Thursday, July 05, 2012

A note about Evelyn Lear

Evelyn Lear. Who needs Liz Taylor?
The soprano Evelyn Lear died last week at the age of 86. She was always a very beautiful woman and I suspect she was on her last day. Being a Liz Taylor lookalike paid off for Evelyn Lear. More on that later.

Martina Arroyo, great artist that she is used to say, "I've never been the queen's delight." Meaning she lacked the vociferous and generally enthusiastic following of other sopranos of her time. Evelyn Lear might have said the same thing. Lear's repertoire was light on the Italian blood and guts, at least in New York: No Tosca at the Met, no Butterfly, no Desdemona-operas she sang to acclaim elsewhere. Instead we got the wonderful American opera Mourning Becomes Electra by Marvin David Levy, in a production by Michael Cacoyannis, conducted by Zubin Mehta. Would I had seen it! Lear's success in this role, and as Berg's Lulu and Marie in Wozzeck led to a snippy remark from Rudolf Bing: "You can't get a Callas for contemporary opera. you're lucky if you can get a Lear."

Lotta people were lucky Sir Rudolf. Lear helped put the two Alban Berg operas on the map in the States.It was after Bing left the Met that Evelyn Lear began singing Octavian, Countess Almaviva, Donna Elvira, Alice Ford and her exquisite, world class Marschallin. (Elisabeth Rethberg called this definitive') Here was a beautiful woman singing in an opera about a beautiful woman. She had a long and happy marriage to baritone Thomas Stewart, who was the go to guy for Wotan, Sachs, and Amfortas und so weiter. During a radio interview years ago they talked with some hilarity about their anxiety provoking years trying to "make it" in Germany. Nothing shy about these two people. They were meant to sing, and sing they did.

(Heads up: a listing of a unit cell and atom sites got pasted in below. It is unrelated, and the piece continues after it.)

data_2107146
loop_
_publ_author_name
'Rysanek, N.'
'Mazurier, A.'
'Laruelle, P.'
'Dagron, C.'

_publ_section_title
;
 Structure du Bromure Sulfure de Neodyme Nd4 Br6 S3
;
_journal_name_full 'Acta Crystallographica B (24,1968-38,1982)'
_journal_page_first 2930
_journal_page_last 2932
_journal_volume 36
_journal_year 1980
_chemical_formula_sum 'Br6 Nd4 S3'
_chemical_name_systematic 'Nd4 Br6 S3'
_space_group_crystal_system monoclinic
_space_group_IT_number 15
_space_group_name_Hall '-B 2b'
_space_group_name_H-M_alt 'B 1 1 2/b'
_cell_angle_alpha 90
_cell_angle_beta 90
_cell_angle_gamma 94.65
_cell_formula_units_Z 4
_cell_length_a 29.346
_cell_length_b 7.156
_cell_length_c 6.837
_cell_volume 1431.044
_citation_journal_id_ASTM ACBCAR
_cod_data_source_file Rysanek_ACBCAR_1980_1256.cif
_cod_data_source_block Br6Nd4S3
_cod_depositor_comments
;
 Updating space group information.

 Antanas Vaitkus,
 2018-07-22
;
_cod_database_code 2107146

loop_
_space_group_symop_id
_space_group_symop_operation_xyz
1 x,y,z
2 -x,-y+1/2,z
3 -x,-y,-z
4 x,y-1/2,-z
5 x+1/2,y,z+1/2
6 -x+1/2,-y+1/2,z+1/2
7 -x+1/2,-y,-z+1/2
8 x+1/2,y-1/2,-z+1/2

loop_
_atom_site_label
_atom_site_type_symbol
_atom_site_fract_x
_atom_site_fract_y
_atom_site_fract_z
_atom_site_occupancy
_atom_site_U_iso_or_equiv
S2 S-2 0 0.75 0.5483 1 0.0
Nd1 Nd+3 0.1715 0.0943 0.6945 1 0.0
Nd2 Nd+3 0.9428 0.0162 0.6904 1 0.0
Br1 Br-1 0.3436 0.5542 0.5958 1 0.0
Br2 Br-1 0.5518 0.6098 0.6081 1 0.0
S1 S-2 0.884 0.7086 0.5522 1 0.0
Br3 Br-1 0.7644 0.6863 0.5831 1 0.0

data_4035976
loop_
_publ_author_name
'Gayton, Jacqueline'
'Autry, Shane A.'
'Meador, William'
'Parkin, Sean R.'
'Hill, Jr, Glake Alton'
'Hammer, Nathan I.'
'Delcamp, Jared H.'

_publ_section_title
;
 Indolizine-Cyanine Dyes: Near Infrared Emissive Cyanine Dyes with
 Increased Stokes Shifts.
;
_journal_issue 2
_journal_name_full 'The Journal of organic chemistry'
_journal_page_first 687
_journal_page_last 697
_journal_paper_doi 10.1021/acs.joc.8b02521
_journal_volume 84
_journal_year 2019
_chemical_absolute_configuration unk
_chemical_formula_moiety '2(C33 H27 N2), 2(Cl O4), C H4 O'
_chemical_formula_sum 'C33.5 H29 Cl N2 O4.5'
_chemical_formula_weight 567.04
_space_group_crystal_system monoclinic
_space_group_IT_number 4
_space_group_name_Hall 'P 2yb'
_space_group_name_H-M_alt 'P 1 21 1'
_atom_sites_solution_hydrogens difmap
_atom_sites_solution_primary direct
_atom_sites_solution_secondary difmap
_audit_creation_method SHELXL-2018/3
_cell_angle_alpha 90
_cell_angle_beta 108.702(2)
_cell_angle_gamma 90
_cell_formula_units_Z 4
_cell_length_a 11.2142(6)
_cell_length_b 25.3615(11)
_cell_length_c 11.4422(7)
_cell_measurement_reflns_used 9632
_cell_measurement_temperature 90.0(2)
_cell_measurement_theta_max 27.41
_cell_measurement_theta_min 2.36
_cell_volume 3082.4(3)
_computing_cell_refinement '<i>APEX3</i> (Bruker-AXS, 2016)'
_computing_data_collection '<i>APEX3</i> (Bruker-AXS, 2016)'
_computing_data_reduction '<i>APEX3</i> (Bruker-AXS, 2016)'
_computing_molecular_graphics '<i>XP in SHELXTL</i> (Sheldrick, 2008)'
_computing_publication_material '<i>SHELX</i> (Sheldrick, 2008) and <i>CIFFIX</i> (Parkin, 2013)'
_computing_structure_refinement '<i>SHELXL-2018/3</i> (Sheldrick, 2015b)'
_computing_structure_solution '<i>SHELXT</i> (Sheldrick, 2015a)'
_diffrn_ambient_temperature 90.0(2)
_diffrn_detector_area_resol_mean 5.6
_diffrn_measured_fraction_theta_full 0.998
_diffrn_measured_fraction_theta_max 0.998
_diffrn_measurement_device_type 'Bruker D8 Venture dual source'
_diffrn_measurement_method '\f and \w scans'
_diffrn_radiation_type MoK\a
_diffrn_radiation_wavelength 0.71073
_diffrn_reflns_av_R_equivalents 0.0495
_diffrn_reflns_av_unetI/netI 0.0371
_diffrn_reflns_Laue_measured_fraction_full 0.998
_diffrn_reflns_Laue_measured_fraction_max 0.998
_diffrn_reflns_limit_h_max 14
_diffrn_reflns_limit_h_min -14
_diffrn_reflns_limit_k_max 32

Thomas Stewart narrated Schonberg's Gurrelieder with the Cincinnati Symphony some years ago. He had retired from singing-and he seemed a bit frail. I remember seeing Evelyn Lear in the audience, on the edge of her seat, watching with concern and love as her husband stole the show.

Lear was a fantastic musician. Follow her performances with a score and see how scrupulous she was. There was no excess, no ranting. The tone was spinning, warm and lovely, be it Berlioz, Mozart, Verdi or Ginastera. And listen, being gorgeous didn't hurt. Evelyn Lear was signing Elvira in London hen a savvy producer spotted her, just as Elizabeth Taylor's 'Cleoparta' was hitting the screens. Long story short, Evelyn Lear played Cleopatra in Handel's Giulio Cesare shortly thereafter, . She was gorgeous and so was Liz, but Evelyn could sing!

A few years ago I was dramaturg to a production of  Blitzstein's The Cradle Will Rock. I wanted to find out all I could about Blitzstein's work, and his 1955 musical Ruben Ruben kept coming up. Further research told me that Evelyn Lear was featured in this show that didn't survive a Boston tryout. I wrote a note to the lady c/o the Washington Opera asking if she would share some memories of working with Blitzstein.

A few days later the phone rings at 8  AM. "Mr. Purdy, this is Evelyn Lear". Took the trouble to call me, and gave me a fantastic conversation about Marc Blitzstein ("he loved to play canasta and I was one of a few in the cast who could play"), about music and theater, about opera and she spent a lot of time asking about me. "You call me anytime, if there's anything I can do for you." This to a total stranger. I'll never forget the class of this lady-that her singing was superb was almost a bonus. And superb it was.

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